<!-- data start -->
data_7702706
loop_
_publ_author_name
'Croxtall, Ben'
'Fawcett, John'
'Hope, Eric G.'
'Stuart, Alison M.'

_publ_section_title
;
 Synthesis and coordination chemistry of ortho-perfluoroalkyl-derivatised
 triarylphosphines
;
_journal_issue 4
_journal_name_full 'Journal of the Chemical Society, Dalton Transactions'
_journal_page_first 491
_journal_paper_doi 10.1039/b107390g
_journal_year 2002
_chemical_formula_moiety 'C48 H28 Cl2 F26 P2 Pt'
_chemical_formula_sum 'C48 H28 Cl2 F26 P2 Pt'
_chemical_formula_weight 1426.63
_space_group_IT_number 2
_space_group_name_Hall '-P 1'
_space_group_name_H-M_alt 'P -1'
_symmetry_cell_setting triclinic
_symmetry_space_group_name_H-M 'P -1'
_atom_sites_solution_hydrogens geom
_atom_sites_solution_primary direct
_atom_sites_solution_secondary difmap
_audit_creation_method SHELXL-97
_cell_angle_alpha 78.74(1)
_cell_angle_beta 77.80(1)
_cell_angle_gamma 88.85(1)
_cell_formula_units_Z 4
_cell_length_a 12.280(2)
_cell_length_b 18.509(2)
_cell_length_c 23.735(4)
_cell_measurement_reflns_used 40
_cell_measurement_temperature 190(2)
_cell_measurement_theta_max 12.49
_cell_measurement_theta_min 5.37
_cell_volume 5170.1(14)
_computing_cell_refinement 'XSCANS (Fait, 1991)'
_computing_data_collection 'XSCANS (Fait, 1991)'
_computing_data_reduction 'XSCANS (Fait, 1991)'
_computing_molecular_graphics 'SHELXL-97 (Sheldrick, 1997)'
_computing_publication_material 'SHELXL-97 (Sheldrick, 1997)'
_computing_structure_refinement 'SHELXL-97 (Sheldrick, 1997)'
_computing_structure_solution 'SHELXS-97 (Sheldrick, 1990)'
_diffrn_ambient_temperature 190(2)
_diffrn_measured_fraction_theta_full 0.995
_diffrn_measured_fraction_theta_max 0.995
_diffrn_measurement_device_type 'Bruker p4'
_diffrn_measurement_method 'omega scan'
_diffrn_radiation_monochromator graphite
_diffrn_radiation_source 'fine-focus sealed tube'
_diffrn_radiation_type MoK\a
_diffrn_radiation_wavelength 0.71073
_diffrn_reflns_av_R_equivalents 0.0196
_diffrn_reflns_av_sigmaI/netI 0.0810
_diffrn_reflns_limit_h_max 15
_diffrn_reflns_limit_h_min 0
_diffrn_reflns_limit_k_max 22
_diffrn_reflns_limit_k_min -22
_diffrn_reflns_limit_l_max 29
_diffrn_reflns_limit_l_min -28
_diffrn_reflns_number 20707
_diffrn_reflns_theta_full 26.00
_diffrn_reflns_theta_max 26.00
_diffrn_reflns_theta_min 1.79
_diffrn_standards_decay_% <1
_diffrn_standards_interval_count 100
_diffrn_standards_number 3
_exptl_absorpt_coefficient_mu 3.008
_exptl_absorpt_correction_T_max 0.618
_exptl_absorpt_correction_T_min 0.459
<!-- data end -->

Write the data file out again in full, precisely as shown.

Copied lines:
data_7702706
loop_
_publ_author_name
'Croxtall, Ben'
'Fawcett, John'
'Hope, Eric G.'
'Stuart, Alison M.'

_publ_section_title
;
 Synthesis and coordination chemistry of ortho-perfluoroalkyl-derivatised
 triarylphosphines
;
_journal_issue 4
_journal_name_full 'Journal of the Chemical Society, Dalton Transactions'
_journal_page_first 491
_journal_paper_doi 10.1039/b107390g
_journal_year 2002
_chemical_formula_moiety 'C48 H28 Cl2 F26 P2 Pt'
_chemical_formula_sum 'C48 H28 Cl2 F26 P2 Pt'
_chemical_formula_weight 1426.63
_space_group_IT_number 2
_space_group_name_Hall '-P 1'
_space_group_name_H-M_alt 'P -1'
_symmetry_cell_setting triclinic
_symmetry_space_group_name_H-M 'P -1'
_atom_sites_solution_hydrogens geom
_atom_sites_solution_primary direct
_atom_sites_solution_secondary difmap
_audit_creation_method SHELXL-97
_cell_angle_alpha 78.74(1)
_cell_angle_beta 77.80(1)
_cell_angle_gamma 88.85(1)
_cell_formula_units_Z 4
_cell_length_a 12.280(2)
_cell_length_b 18.509(2)
_cell_length_c 23.735(4)
_cell_measurement_reflns_used 40
_cell_measurement_temperature 190(2)
_cell_measurement_theta_max 12.49
_cell_measurement_theta_min 5.37
_cell_volume 5170.1(14)
_computing_cell_refinement 'XSCANS (Fait, 1991)'
_computing_data_collection 'XSCANS (Fait, 1991)'
_computing_data_reduction 'XSCANS (Fait, 1991)'
_computing_molecular_graphics 'SHELXL-97 (Sheldrick, 1997)'
_computing_publication_material 'SHELXL-97 (Sheldrick, 1997)'
_computing_structure_refinement 'SHELXL-97 (Sheldrick, 1997)'
_computing_structure_solution 'SHELXS-97 (Sheldrick, 1990)'
_diffrn_ambient_temperature 190(2)
_diffrn_measured_fraction_theta_full 0.995
_diffrn_measured_fraction_theta_max 0.995
_diffrn_measurement_device_type 'Bruker p4'
_diffrn_measurement_method 'omega scan'
_diffrn_radiation_monochromator graphite
_diffrn_radiation_source 'fine-focus sealed tube'
_diffrn_radiation_type MoK\a
_diffrn_radiation_wavelength 0.71073
_diffrn_reflns_av_R_equivalents 0.0196
_diffrn_reflns_av_sigmaI/netI 0.0810
_diffrn_reflns_limit_h_max 15
_diffrn_reflns_limit_h_min 0
_diffrn_reflns_limit_k_max 22
_diffrn_reflns_limit_k_min -22
_diffrn_reflns_limit_l_max 29
_diffrn_reflns_limit_l_min -28
_diffrn_reflns_number 20707
_diffrn_reflns_theta_full 26.00
_diffrn_reflns_theta_max 26.00
_diffrn_reflns_theta_min 1.79
_diffrn_standards_decay_% <1
_diffrn_standards_interval_count 100
_diffrn_standards_number 3
_exptl_absorpt_coefficient_mu 3.008
_exptl_absorpt_correction_T_max 0.618
_exptl_absorpt_correction_T_min 0.459